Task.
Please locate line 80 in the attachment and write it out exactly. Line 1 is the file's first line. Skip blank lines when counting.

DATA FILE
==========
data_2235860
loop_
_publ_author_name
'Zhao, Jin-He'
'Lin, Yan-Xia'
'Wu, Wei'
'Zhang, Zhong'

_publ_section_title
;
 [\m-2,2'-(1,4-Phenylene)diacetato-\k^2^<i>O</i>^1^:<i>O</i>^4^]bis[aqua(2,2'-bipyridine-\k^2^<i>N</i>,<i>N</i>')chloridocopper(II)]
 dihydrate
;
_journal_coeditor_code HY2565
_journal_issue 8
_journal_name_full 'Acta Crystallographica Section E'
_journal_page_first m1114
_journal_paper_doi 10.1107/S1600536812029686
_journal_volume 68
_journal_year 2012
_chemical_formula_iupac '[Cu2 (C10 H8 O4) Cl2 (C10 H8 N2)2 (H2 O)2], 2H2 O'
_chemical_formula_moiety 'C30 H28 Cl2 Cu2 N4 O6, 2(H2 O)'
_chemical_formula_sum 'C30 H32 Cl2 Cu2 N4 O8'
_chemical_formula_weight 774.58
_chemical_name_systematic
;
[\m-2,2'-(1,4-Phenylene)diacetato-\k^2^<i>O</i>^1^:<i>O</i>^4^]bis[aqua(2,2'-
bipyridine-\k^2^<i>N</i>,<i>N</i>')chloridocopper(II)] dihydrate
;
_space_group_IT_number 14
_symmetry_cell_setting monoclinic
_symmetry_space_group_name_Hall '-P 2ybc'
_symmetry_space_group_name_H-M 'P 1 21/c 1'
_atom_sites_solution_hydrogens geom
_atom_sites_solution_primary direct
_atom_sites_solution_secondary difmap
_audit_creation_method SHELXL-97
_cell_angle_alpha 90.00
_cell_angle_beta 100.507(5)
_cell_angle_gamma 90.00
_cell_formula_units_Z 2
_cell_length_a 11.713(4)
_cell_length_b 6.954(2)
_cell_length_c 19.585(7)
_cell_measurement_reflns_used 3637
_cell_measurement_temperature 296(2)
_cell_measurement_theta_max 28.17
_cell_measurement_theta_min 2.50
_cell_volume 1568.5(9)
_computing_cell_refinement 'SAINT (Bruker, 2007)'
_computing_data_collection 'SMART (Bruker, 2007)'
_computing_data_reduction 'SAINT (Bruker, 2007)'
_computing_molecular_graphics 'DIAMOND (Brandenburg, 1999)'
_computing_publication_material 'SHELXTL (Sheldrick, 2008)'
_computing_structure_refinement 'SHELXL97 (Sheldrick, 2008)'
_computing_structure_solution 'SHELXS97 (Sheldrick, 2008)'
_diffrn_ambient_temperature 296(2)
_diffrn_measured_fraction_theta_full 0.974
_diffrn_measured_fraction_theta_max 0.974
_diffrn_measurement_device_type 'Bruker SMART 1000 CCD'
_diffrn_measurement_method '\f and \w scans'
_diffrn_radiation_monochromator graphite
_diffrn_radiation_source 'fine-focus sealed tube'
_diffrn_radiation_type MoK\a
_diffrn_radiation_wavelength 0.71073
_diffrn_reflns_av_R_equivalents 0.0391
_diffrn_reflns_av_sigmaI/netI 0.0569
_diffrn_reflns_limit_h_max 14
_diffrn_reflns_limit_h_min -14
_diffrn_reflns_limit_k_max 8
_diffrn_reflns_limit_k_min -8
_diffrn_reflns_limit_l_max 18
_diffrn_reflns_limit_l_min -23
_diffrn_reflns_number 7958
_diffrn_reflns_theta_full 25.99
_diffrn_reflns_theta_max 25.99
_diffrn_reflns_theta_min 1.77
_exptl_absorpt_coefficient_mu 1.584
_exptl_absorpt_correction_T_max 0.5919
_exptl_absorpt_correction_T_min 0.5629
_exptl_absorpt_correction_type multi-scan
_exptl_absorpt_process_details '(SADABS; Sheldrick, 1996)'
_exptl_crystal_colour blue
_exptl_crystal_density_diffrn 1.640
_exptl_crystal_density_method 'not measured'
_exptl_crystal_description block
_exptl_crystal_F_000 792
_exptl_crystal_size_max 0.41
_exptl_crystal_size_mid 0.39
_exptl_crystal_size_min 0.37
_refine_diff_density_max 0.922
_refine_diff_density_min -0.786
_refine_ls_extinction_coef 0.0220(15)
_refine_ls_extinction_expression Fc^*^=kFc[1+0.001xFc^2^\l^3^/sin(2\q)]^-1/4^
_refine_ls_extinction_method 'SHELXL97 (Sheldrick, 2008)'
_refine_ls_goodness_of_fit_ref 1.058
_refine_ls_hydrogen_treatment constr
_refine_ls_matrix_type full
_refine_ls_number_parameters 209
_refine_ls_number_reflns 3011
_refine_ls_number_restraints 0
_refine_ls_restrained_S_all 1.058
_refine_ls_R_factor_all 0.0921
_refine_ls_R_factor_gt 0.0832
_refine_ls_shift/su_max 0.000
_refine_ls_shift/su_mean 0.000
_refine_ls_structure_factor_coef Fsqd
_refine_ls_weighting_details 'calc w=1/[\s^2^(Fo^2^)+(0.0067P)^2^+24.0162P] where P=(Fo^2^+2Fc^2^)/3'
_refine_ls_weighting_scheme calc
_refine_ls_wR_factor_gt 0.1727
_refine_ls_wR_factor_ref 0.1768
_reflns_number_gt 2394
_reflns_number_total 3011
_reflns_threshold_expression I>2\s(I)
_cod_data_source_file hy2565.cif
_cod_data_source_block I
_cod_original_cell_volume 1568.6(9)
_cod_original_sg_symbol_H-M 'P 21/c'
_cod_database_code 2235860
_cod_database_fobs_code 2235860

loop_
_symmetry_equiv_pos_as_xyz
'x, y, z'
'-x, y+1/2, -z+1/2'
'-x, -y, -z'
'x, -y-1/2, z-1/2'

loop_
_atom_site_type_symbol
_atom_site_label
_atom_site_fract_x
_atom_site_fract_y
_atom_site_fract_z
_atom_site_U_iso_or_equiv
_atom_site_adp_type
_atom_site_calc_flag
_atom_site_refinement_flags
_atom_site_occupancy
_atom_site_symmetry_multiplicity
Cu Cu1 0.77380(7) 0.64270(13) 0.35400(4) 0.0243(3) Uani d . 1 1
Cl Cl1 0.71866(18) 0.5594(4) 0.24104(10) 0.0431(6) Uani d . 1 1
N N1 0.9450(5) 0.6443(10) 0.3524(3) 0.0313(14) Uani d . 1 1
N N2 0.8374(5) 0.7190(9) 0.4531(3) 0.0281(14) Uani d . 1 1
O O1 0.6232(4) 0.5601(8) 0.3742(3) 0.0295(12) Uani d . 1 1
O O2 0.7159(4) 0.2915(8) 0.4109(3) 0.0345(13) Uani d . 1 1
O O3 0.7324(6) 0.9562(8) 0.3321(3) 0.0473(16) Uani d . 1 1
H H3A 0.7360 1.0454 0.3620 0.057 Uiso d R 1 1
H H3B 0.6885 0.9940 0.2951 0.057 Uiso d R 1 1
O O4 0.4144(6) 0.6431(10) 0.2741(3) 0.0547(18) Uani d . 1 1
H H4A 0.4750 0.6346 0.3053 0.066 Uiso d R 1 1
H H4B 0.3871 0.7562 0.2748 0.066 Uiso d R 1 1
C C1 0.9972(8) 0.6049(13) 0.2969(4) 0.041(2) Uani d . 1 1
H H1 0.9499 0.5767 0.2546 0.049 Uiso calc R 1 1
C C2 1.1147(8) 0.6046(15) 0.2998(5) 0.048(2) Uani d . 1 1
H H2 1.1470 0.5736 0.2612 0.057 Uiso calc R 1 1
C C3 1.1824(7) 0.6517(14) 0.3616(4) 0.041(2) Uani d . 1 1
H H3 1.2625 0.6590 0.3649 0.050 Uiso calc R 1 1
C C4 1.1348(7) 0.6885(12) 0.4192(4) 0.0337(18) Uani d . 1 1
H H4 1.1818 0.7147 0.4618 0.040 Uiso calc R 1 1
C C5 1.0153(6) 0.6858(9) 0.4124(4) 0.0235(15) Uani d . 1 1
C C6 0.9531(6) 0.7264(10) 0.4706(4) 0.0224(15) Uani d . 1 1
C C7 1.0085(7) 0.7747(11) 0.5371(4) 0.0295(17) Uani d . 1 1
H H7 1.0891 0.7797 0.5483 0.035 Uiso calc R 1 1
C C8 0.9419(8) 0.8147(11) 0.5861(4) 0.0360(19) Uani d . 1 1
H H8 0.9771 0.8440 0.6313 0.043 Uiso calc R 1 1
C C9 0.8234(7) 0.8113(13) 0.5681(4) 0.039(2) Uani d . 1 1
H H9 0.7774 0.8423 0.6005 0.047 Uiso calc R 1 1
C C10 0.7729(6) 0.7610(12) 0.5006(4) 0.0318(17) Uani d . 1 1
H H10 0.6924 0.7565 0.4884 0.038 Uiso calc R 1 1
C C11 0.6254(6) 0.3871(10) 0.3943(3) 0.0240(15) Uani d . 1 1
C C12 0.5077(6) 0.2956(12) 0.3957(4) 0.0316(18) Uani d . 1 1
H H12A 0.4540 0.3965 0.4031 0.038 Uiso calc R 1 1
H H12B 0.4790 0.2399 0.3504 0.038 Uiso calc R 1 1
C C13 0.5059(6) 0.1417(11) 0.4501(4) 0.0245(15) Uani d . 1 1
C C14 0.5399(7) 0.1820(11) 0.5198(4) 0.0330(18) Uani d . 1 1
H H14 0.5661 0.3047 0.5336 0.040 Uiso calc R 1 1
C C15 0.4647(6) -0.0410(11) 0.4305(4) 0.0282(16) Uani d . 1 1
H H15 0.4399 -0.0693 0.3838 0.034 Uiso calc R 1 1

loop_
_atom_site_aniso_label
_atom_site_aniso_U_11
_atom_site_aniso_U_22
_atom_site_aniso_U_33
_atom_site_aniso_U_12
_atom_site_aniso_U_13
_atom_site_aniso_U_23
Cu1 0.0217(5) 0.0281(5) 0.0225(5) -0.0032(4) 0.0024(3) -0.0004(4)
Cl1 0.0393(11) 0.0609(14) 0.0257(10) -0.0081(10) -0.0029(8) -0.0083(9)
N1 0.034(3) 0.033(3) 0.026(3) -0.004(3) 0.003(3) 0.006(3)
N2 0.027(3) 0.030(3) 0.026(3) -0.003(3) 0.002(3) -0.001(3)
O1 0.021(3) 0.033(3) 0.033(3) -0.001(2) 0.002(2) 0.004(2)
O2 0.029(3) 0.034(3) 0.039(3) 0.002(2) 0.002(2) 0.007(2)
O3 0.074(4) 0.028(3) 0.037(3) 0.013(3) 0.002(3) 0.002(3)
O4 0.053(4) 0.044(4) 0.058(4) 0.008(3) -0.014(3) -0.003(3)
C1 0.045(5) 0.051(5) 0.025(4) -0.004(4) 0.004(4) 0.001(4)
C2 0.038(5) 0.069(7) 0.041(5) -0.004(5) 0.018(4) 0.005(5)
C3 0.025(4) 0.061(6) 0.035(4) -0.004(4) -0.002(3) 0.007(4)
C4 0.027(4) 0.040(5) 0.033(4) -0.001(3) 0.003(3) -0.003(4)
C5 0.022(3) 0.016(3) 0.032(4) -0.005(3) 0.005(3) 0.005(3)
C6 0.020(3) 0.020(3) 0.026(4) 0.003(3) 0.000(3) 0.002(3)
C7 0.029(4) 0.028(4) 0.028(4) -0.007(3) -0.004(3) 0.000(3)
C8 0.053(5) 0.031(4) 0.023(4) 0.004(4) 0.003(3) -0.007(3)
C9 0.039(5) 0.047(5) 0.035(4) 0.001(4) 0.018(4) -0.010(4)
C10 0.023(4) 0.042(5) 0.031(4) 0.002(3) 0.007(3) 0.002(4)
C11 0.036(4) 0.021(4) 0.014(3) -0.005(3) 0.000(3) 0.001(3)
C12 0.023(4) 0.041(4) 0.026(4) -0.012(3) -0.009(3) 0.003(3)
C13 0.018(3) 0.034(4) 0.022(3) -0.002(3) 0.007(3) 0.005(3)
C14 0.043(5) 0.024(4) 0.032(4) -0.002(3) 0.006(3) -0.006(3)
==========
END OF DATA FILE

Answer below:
_exptl_absorpt_correction_type multi-scan